Saturday, August 17, 2013


I've discovered, having written one post, that I have a myriad in the back of my mind that I didn't even realize were there.

I'm not sure I am actually up to writing this, but if I'm not, then I guess you won't ever see it anyway.

I started as a barista at Starbucks last year in September.  I loved it.  It was a challenge and kept me engaged and focused.  My training was not so much training as: HERE GO.  Since then we've gotten much better at training, but I tend to learn best from doing, so it worked out for the best I would say.

In December, I got asked by two of my shift supervisors if I was interested in learning how to become a shift supervisor.  After some thought, I said yes.  My official training began really in February.  And when I say training, I mainly mean the long process of becoming a shift.  There was a new set of skills, not generally expected of baristas, that I was expected to learn.  And it was difficult, but it was also an engaging challenge.

At the end of May I got the green light to be promoted.  I was promoted in-store, which is not actually how promotions generally work.  It's typically considered hard to be promoted in-store because the baristas who used to be your peers, frequently won't respect you as a superior.  That wasn't a problem I really encountered.  The majority of the baristas (7 of 9) were actually people I ended of training (we had a lot of both growth and turn over this year) so they were used to me having authority.

The problem I have been having is when I was promoted.  I think I was ready.  I have the knowledge base.  However, the week I began my training as a shift supervisor (so early June), my store manager left.  I could probably do an entire post of what made her the best boss I've ever had, but suffice it to say, she was the best boss I've ever had.  The week after my training finished, one of our shift supervisors left (our store is supposed to have three, so we were left with two and me).  A month later, another of our shift supervisors left to become assistant store manager for my old store manager at her new store.  We still have not replaced the second shift supervisor to leave.

If this weren't enough, my store manager is getting married (actually, her wedding is this weekend), so all of her attention has been on wedding planning and not on the store.  On top of that, my training was never formally completed.  You see, the last three days of my scheduled training, my trainer (the shift who left to become an assistant store manager) was incredibly sick, so I just ended up running the floor and doing the best I could.  And really, it's been like that ever since then.  I was expected to have the capabilities of a fully trained shift supervisor in an understaffed store under a brand new store manager.  Please someone tell me what's wrong with that picture.

So I just dealt with it, as I always do.  I didn't realize that it was something that I just couldn't deal with until I started breaking down and crying after every shift.  I hit my breaking point and then was pushed beyond it and didn't know how to fix it.  I wanted to quit.  I almost did quit.  I have never been so close to just leaving work and going home and not coming back.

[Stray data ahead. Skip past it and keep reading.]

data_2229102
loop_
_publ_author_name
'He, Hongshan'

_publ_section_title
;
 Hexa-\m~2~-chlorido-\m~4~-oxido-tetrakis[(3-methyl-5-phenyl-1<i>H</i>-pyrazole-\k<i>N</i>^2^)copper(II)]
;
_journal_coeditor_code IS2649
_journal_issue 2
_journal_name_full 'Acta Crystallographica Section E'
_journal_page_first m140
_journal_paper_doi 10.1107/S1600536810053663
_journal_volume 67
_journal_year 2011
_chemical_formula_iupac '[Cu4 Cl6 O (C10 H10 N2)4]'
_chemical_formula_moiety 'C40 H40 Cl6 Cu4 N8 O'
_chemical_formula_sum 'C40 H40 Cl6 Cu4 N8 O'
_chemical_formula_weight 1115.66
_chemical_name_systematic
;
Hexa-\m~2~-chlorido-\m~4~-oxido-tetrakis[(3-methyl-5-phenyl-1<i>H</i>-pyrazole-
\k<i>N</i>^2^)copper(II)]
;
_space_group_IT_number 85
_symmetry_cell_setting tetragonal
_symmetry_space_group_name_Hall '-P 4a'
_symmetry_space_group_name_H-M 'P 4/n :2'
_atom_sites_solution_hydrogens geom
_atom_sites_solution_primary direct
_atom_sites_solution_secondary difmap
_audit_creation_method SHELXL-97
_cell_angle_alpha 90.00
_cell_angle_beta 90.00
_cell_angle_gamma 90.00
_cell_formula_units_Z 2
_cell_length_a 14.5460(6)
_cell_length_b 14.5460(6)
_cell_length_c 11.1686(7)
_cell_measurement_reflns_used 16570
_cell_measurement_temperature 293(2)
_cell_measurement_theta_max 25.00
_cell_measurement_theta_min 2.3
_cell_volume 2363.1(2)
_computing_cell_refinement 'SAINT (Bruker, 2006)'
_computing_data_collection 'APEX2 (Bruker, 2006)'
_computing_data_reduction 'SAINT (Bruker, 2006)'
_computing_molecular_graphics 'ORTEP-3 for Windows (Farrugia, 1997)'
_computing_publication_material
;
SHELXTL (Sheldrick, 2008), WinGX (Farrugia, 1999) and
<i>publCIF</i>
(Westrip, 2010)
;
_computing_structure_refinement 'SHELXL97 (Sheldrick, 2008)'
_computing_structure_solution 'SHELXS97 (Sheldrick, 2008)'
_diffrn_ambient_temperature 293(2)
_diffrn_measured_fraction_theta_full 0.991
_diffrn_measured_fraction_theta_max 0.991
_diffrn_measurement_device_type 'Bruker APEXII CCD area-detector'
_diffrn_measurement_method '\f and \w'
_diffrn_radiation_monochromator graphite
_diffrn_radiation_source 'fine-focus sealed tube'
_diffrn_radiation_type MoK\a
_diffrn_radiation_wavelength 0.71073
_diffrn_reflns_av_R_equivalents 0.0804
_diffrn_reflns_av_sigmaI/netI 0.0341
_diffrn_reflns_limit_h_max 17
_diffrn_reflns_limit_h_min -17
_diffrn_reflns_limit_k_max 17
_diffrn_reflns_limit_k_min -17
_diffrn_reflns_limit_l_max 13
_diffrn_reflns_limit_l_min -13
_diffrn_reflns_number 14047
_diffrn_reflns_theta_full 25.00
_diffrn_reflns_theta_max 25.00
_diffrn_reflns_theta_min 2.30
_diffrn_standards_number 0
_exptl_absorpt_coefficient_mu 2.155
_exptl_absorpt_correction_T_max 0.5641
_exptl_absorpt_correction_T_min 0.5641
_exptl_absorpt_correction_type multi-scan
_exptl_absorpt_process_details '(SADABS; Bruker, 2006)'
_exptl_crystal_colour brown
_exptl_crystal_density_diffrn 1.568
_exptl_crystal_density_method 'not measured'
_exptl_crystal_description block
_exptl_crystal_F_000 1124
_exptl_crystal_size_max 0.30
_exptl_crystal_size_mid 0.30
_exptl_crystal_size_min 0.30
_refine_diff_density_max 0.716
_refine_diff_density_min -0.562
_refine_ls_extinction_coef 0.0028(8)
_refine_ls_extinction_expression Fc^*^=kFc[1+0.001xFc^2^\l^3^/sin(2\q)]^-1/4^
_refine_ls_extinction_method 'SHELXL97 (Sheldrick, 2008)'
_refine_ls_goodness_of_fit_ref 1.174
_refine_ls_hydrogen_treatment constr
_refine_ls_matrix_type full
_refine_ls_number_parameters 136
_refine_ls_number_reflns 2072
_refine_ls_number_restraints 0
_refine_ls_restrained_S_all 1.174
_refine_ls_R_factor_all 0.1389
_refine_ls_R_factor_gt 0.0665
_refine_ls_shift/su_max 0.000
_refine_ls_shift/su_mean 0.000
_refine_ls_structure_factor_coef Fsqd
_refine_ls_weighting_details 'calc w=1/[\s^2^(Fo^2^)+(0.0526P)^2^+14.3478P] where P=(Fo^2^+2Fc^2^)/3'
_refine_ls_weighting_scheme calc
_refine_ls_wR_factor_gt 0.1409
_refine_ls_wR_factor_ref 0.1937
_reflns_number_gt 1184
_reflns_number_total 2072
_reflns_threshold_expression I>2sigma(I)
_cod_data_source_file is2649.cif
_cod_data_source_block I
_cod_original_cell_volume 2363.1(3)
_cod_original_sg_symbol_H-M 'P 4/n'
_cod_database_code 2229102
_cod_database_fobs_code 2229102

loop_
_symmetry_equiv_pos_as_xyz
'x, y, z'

What I haven't explained yet is that these details are just the setting for the scene.  Because the point that really pushed me was that when my manager came in she changed everything.  She was used to working on a different system than we used and she just wanted everything to be her system.  But my store doesn't know her system and isn't due to be taught it until February, so we have now been reduced to running this sad crippled, half and half system, where no one is quite sure what they're doing.  She moves everything in the store constantly and doesn't tell anyone where she put it and more importantly doesn't tell them whether that's its permanent new home or if it just got put there by accident.  Everyone has a very different work schedule now and sometimes people are scheduled for things that just don't make sense (we are required by law to give someone a lunch after five hours of work, so scheduling someone for five and a half hours of work is just stupid).  Since I trained most of the baristas, they come to me with their problems and the fact that they are just completely demoralized.  I can only think of two baristas who have not expressed a desire to quit.  And having that weight put on me by baristas just added to everything else.

I talked with my store manager for four hours one day, but I don't think she got how dire it was.  All the advice I was given by family was to stick with it, even though by that point I knew I couldn't deal with it any more.  I have a very strong sense of self and I know when I'm at my breaking point.  Earlier this week, I talked with my manager again and asked her for a transfer.  She agreed, but said it would take time.

She's off on her wedding vacation now and suddenly things are better.  We're allowed to run things according to how we know is correct and don't have someone breathing down our neck constantly.  Even though we are thoroughly understaffed, minus a shift and a manager, it suddenly seems like I can handle it.

And now I finally have hope again.  I didn't realize it, but I had lost hope.  When I finally was able to express that fact to my manager, it was like a weight was lifted.  I had no hope that things would get better.  No hope that it would ever end.  No hope that I would be able to escape.  And it's a horrible thing, one I had never experienced before.  The fact that I have been told I can transfer, even though it's in the future, gave hope back to me.  On Thursday I had the wonderful feeling for the first time in over a month that maybe I would be able to stay at my store after all.

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